Posts Tagged ‘afghanistan 2010’
James Risen of the New York Times writes:
The United States has discovered nearly $1 trillion in untapped mineral deposits in Afghanistan, far beyond any previously known reserves and enough to fundamentally alter the Afghan economy and perhaps the Afghan war itself, according to senior American government official.
Others have noted that the timing of the article is rather suspect. It makes it seem like Washington just happened upon these minerals, when in fact geologists have known about the country’s mineral wealth for decades, the U.S. Geological Survey had already made this trillion dollar estimate in 2007, and Afghan president Hamid Karzai himself has cited the figure previously. So why all the brouhaha now? As Bonita Chamberlin, a geologist who spent 25 years working in Afghanistan who has co-written a book, “Gemstones in Afghanistan”, put it:
I am quite surprised that the military is announcing this as some ‘new’ and ’surprising” discovery…this is NOT new.
Some speculate this is because it has been a rough couple of weeks for the Obama administration’s Afghanistan policy (see, for instance, here, here, and here). Military operations in southern Afghanistan are progressing slower than anticipated, Afghan security forces remain poorly trained, and president Hamid Karzai seems to have lost faith in the U.S. strategy. Meanwhile, Pakistan’s Inter Services Intelligence (ISI), according to a recent report, continues to “provide sanctuary and substantial financial, military and logistical support to the insurgency”.
That does seem quite ‘coincidental’, though the Pentagon has subsequently insisted that more detailed field work has been done since the 2007 data to warrant the release of this new information. Besides, even if the timing is somewhat suspect, is this not a significant development nonetheless?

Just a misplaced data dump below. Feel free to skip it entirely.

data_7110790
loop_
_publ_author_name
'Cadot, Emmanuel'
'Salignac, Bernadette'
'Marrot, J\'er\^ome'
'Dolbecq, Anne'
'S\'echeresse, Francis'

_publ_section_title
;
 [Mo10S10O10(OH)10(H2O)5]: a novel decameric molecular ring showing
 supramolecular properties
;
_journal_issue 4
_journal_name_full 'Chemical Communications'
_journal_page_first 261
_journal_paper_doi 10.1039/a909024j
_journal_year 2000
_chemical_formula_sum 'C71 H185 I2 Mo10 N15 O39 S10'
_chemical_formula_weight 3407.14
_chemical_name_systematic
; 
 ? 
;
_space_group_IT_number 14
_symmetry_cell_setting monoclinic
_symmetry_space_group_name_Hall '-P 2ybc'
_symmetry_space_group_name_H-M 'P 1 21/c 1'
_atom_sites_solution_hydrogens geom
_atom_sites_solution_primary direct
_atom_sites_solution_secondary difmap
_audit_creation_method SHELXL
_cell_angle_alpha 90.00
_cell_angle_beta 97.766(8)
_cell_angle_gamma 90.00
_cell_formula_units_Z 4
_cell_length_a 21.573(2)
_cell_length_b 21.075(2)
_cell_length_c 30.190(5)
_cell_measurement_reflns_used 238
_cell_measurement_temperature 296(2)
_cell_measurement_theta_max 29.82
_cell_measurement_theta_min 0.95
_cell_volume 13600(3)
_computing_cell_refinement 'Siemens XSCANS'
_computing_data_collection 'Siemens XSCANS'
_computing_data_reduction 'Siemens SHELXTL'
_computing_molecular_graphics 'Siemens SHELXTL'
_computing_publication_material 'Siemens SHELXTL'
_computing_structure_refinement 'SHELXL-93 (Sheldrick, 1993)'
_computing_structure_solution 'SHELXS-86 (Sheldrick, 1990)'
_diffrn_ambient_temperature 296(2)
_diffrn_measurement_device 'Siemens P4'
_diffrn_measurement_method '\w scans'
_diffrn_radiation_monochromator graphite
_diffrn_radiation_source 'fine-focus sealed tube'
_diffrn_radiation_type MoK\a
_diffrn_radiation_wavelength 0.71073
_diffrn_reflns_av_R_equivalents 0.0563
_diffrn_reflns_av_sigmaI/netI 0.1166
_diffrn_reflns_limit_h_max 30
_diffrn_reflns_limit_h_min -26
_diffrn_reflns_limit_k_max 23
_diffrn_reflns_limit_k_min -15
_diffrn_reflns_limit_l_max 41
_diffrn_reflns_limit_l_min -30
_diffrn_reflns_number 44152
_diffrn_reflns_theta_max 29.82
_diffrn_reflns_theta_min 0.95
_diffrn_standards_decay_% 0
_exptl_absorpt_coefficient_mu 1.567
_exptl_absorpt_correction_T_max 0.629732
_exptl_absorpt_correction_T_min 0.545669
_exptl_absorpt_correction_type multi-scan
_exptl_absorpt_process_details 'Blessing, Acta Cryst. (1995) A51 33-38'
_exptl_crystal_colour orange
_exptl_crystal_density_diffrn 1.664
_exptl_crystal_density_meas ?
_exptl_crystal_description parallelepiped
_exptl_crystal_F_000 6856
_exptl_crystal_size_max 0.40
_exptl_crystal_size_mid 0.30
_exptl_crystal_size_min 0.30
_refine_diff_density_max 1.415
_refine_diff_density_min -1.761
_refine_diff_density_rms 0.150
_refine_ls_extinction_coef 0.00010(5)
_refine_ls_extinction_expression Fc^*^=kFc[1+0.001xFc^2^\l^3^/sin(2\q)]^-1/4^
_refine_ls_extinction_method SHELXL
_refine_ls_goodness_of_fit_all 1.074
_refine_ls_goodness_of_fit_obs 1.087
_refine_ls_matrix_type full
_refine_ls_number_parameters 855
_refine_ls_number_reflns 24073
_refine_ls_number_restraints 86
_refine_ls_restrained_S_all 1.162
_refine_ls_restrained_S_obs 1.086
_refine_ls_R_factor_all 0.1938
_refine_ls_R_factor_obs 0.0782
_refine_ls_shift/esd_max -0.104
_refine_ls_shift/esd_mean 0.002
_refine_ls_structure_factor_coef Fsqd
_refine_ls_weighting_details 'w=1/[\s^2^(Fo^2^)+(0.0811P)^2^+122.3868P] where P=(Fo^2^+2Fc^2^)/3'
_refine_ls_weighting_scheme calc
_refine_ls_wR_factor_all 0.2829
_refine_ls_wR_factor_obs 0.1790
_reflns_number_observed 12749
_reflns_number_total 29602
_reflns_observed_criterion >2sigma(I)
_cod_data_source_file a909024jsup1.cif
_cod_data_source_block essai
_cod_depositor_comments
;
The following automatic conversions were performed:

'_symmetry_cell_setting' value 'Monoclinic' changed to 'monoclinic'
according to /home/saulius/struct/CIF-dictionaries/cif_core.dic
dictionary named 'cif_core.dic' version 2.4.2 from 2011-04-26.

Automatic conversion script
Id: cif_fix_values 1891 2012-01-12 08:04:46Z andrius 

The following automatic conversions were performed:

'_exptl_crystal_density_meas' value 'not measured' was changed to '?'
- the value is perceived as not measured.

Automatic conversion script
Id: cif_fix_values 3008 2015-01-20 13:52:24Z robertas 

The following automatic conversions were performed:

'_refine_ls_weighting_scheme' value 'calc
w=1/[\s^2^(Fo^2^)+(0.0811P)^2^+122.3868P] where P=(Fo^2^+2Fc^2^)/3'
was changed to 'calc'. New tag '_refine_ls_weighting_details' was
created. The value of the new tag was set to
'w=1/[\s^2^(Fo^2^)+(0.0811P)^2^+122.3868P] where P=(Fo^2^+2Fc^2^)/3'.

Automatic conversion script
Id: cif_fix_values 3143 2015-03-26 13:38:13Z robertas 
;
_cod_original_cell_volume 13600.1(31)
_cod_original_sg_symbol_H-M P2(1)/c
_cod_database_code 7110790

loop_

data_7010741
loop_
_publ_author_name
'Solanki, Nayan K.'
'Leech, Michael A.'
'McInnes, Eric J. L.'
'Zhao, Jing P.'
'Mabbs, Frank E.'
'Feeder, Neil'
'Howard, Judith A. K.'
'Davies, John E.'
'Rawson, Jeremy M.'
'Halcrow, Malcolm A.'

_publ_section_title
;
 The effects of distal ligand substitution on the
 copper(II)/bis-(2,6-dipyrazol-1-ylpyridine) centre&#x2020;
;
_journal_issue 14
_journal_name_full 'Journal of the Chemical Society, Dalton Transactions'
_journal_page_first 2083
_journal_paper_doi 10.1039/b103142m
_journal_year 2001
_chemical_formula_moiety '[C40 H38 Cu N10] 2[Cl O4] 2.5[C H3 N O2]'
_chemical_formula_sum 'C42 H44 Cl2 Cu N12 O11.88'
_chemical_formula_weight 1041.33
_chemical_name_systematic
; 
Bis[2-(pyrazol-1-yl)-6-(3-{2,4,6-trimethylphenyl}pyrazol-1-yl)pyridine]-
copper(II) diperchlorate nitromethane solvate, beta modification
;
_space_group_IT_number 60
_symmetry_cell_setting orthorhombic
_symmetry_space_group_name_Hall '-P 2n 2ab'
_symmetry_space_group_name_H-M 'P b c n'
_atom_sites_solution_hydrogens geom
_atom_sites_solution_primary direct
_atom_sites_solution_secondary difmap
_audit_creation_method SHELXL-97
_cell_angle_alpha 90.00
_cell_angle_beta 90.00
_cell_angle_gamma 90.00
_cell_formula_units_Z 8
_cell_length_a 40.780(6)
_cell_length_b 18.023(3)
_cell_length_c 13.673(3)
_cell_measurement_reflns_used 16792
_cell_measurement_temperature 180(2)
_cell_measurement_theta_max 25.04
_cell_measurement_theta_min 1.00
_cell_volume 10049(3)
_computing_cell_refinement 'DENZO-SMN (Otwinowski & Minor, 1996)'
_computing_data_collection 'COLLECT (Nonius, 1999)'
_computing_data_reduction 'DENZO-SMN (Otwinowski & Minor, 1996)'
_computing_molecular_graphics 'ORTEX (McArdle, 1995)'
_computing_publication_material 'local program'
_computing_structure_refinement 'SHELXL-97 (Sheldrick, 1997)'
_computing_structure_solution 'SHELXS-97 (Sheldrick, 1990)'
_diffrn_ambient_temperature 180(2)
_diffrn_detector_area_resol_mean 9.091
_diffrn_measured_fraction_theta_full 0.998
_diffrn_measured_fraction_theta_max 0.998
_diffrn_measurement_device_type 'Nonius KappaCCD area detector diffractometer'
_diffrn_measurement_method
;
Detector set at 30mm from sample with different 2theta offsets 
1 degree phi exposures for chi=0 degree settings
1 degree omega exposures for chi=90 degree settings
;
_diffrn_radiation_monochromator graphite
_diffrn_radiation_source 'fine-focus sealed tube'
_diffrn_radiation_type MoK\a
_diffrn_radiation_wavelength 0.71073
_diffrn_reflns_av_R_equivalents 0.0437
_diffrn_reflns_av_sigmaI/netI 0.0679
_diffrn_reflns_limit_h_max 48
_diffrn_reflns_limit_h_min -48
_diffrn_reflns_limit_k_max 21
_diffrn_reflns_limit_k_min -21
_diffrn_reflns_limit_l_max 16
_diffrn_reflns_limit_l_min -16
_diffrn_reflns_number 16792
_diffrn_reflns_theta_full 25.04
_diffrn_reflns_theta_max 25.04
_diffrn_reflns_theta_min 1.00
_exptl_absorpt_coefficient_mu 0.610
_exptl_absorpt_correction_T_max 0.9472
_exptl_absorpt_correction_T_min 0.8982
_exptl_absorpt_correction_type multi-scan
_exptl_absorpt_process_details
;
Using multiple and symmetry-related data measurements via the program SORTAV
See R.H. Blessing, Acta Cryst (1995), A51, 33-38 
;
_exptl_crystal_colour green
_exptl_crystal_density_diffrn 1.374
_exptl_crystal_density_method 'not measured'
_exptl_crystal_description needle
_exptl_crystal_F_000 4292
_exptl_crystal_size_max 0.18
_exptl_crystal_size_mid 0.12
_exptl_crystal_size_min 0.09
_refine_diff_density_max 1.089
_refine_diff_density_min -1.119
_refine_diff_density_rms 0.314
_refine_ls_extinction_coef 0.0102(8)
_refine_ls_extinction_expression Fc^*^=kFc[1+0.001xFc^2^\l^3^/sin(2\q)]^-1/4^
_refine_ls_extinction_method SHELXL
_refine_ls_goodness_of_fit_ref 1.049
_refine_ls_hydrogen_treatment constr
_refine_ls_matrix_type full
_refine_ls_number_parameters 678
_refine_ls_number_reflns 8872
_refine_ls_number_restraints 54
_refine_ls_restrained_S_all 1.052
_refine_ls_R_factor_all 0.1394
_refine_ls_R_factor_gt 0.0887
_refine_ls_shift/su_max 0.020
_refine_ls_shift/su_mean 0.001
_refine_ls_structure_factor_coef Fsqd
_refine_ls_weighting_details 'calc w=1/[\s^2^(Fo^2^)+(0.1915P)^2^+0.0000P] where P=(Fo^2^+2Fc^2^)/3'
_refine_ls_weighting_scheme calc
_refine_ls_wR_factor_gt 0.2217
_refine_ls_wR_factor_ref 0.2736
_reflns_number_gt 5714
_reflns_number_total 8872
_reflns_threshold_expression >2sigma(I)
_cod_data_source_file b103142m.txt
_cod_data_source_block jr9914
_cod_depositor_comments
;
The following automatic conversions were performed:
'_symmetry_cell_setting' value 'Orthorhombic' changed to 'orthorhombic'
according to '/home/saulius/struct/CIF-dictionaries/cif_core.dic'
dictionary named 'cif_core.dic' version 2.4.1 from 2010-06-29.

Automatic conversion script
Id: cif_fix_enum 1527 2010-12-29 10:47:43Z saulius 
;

But even if we forget the speculative, there are substantive reasons to doubt the potential of Afghanistan’s mineral wealth to be the ‘game-changer’ the article suggests it might. Formidable security and logistical challenges exist in exploiting these minerals (see here and here). Most of the country’s resource-rich provinces are also its least secure, and there is the key question of how to move tons of minerals from the landlocked nation into major ocean ports.
Mining experts also say developing the mines itself will take ten or more years and billions of dollars, assuming that a country already has a stable government and basic infrastructure (a big assumption in Afghanistan, given the shape of the country now). Afghanistan’s ministry of mines is also corrupt and incompetent — the last minister was accused of accepting bribes from members of the Karzai family and a Chinese mining firm.
Stan Coats, former Principal Geologist at the British Geographical Society who carried out exploration work in Afghanistan for four years, says:
Considerably more work needs to be carried out before it can be properly called an economic deposit that can be extracted at a profit…Much more ground exploration, including drilling, needs to be carried out to prove that these are viable deposits which can be worked.
Of course, should these huge obstacles be overcome, rosier scenarios of Afghanistan’s development could well materialize. As Michael O’Hanlon writes:
First, it [the mineral wealth] could provide a long-term funding source that could gradually replace foreign aid. It could pay for Afghanistan’s army and police force, schools, health clinics and infrastructure, like the irrigation systems and roads needed by farmers. Lack of such prospective funding is partly why Afghanistan’s government has not been able to build adequate security forces or infrastructure. Second, with the money from natural wealth, Kabul could increase salaries of key ministers and other government employees. This would, in turn, deprive these officials of the excuse to take bribes to compensate for unacceptably low paychecks. Combined with improved means of ferreting out corrupt officials — which has already led to arrest or indictment of as many as 20 officials this year — the new funding source could help address corruption over the long term.
I hope Mr. O’Hanlon is right. But it is important to inject some perspective into this trillion-dollar statistic so we can all get a clear view of what is and is not possible in Afghanistan, regardless of one’s view about the U.S. presence there.